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Cloud lift and shift

Moving business applications to the cloud without modifying them to take full advantage of the cloud.

Cloud lift and shift enables organizations to get out of the capital expense of owning a data center but can incur performance issues and additional costs. Approach with caution.

What is it?

Moving an application to the cloud without modifying it to exploit cloud's potential its flexibility and pay-as-you-use options.

What’s in it for you?

It can eliminate your need for long-term, expensive investments in data centers.



What are the trade-offs?

By not optimizing your applications for the cloud, you’re liable to incur additional costs and suffer performance issues.

How is it being used?

Cloud lift and shift can be helpful where organizations have an urgent need to move applications out of existing data centers.

What is it?


Cloud lift and shift entails moving your business applications to the cloud without optimizing them to run in the cloud. Typically, this means replacing the on-premise computers and networks on which an application runs with similar—but not identical— virtualized cloud services.


A lift and shift strategy does enable an organization to rapidly move to the cloud. And if your data center is approaching its end of life, lift and shift can be useful.


But unless you have a strategy to modernize those applications in the long term, you’ll end up making suboptimal use of the cloud. You may not be able to take advantage of cloud’s flexibility or pay-as-you-use options.

What’s in for you?


If you have an urgent need to move out of your data center or if your legacy application is too complex to rearchitect, lift and shift can help the transition to the cloud.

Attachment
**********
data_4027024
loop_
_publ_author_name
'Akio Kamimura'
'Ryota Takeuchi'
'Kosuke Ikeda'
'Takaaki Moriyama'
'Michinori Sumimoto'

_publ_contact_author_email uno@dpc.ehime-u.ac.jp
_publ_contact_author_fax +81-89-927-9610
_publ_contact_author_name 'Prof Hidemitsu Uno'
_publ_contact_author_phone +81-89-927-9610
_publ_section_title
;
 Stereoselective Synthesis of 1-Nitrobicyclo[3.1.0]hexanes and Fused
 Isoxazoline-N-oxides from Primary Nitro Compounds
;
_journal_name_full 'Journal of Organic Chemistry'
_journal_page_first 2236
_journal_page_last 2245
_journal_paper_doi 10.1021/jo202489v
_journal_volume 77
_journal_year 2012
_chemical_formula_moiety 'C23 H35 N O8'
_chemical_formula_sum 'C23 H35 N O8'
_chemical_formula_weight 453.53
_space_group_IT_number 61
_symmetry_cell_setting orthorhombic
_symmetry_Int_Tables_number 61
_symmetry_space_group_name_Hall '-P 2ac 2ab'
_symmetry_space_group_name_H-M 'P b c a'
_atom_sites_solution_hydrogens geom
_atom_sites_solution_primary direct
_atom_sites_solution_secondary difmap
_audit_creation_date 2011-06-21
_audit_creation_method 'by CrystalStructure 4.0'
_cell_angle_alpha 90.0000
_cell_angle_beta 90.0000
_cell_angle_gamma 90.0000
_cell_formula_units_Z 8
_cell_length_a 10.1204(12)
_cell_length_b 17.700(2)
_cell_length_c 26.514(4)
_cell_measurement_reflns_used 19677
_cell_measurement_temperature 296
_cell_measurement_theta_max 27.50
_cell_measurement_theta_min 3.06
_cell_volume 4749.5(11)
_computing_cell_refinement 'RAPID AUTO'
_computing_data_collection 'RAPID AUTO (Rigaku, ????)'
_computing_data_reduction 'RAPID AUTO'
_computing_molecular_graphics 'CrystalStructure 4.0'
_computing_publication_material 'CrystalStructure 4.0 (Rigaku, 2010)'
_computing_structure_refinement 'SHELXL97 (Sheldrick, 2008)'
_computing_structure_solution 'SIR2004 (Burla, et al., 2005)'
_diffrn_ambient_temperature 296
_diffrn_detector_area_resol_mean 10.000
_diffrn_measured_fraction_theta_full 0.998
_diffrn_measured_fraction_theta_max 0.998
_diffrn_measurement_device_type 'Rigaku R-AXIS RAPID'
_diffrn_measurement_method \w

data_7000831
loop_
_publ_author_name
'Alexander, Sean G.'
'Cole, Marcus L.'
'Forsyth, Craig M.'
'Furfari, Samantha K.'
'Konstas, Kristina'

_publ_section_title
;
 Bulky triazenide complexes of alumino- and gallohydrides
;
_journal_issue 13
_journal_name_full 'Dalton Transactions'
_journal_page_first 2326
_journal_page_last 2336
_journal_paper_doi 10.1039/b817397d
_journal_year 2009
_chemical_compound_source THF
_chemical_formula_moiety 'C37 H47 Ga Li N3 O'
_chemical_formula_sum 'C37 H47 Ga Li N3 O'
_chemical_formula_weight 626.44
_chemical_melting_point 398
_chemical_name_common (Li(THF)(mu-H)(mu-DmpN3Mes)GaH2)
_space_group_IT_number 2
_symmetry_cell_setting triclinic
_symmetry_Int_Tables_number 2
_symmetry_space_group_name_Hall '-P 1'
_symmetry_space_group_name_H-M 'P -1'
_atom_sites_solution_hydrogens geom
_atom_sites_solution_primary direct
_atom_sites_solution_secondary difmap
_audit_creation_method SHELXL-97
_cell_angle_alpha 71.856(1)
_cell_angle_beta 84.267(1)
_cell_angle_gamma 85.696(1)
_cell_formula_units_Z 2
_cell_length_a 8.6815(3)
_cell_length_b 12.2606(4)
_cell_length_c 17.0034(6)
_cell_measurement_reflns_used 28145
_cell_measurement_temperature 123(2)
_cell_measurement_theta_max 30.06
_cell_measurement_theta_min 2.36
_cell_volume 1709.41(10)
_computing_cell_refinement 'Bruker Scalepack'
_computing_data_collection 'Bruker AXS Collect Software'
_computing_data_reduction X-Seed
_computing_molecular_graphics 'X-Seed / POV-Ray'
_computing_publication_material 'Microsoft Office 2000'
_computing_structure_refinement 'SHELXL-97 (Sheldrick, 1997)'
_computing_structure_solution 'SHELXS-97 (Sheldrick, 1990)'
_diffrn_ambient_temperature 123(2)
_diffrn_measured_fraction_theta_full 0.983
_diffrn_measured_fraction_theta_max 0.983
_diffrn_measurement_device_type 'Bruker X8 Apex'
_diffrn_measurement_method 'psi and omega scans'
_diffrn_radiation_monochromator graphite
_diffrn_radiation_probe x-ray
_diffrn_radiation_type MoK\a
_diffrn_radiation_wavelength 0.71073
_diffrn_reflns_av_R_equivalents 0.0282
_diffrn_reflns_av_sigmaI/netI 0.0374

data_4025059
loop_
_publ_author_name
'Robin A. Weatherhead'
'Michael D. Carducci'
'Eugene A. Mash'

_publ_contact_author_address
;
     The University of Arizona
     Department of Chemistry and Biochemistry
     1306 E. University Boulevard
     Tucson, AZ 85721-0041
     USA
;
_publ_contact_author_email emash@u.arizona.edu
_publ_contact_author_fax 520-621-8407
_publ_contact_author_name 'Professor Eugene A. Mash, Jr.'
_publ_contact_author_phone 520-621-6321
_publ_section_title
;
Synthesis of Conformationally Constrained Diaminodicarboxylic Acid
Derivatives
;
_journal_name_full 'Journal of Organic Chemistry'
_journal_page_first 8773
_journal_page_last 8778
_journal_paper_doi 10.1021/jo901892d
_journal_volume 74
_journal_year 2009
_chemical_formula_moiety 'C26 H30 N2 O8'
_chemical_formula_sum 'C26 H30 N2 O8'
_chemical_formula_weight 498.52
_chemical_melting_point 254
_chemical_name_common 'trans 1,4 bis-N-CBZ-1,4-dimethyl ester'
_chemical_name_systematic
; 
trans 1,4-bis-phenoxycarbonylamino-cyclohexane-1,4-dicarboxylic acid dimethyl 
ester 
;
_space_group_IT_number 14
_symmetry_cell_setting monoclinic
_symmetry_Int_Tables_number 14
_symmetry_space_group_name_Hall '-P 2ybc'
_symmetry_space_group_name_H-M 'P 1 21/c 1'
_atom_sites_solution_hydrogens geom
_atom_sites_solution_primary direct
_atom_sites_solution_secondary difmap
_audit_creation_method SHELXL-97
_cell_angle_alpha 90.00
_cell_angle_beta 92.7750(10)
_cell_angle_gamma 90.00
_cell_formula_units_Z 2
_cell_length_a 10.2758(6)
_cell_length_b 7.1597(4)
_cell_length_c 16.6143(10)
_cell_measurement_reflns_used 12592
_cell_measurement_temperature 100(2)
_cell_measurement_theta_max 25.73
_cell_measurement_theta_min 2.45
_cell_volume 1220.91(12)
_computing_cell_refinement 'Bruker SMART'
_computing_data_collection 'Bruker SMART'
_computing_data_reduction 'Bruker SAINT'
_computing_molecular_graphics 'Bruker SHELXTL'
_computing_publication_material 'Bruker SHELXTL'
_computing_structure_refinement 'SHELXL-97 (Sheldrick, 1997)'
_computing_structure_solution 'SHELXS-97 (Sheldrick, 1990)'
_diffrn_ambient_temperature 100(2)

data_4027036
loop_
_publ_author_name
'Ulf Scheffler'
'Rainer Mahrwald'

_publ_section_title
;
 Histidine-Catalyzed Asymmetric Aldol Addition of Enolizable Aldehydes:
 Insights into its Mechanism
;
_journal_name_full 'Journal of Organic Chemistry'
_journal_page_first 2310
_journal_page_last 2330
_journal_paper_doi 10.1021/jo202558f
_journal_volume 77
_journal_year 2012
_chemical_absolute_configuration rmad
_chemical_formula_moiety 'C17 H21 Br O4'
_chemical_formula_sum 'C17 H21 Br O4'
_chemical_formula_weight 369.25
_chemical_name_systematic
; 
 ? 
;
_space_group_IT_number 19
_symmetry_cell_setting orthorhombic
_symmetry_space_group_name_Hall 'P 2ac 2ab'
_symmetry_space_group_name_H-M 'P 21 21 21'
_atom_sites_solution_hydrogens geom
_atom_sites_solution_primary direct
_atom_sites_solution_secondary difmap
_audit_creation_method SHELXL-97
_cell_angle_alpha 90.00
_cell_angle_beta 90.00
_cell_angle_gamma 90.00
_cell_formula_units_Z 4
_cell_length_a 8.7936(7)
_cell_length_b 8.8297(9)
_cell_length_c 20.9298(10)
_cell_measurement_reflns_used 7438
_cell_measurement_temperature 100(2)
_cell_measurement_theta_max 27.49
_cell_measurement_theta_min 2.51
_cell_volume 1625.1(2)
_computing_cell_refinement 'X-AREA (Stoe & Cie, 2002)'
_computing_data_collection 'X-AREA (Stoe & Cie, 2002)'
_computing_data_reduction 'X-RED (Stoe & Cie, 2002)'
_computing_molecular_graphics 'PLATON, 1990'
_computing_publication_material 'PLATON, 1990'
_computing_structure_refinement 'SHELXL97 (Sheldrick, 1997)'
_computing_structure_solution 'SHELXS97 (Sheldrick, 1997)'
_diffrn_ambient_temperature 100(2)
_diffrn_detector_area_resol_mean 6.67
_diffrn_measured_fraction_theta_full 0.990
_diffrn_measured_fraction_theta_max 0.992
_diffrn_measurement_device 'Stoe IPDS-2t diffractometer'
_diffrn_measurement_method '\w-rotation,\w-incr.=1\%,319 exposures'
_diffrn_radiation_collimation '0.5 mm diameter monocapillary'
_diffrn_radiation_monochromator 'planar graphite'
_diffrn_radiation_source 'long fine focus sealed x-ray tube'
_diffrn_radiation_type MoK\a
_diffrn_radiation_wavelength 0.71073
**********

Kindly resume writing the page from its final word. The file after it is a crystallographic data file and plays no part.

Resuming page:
What are the trade offs?


If your applications aren’t optimized for the cloud, they can use more compute, storage and network resources than necessary — which means you’re wasting money.


You might also encounter a performance hit, when compared to how your applications ran in your data center. Again, that can result in a financial hit for your enterprise.


One of the big risks with cloud lift and shift is that businesses assume they’ll be able to do the necessary rearchitecting work down the line, only to discover that it’s harder and takes longer than they planned for.


You’ll also need to consider the security implications of cloud lift and shift. Traditional applications in your data center would likely have used perimeter-based security through the use of firewalls and zoning. In the cloud, such approaches are obsolete, leaving you with a question of how to secure the applications that you’ve lifted and shifted.

How is it being used?


Sometimes, cloud lift and shift is used carefully, as a stop-gap measure to move out of the data center and with a careful plan to subsequently modernize the applications. 


But too often, lift and shift is done because enterprises are treating the cloud as just another hosting option. Some cloud providers have encouraged companies to move everything to the cloud as fast as possible. This fails to realize the cloud's promises of agility and digital innovation.

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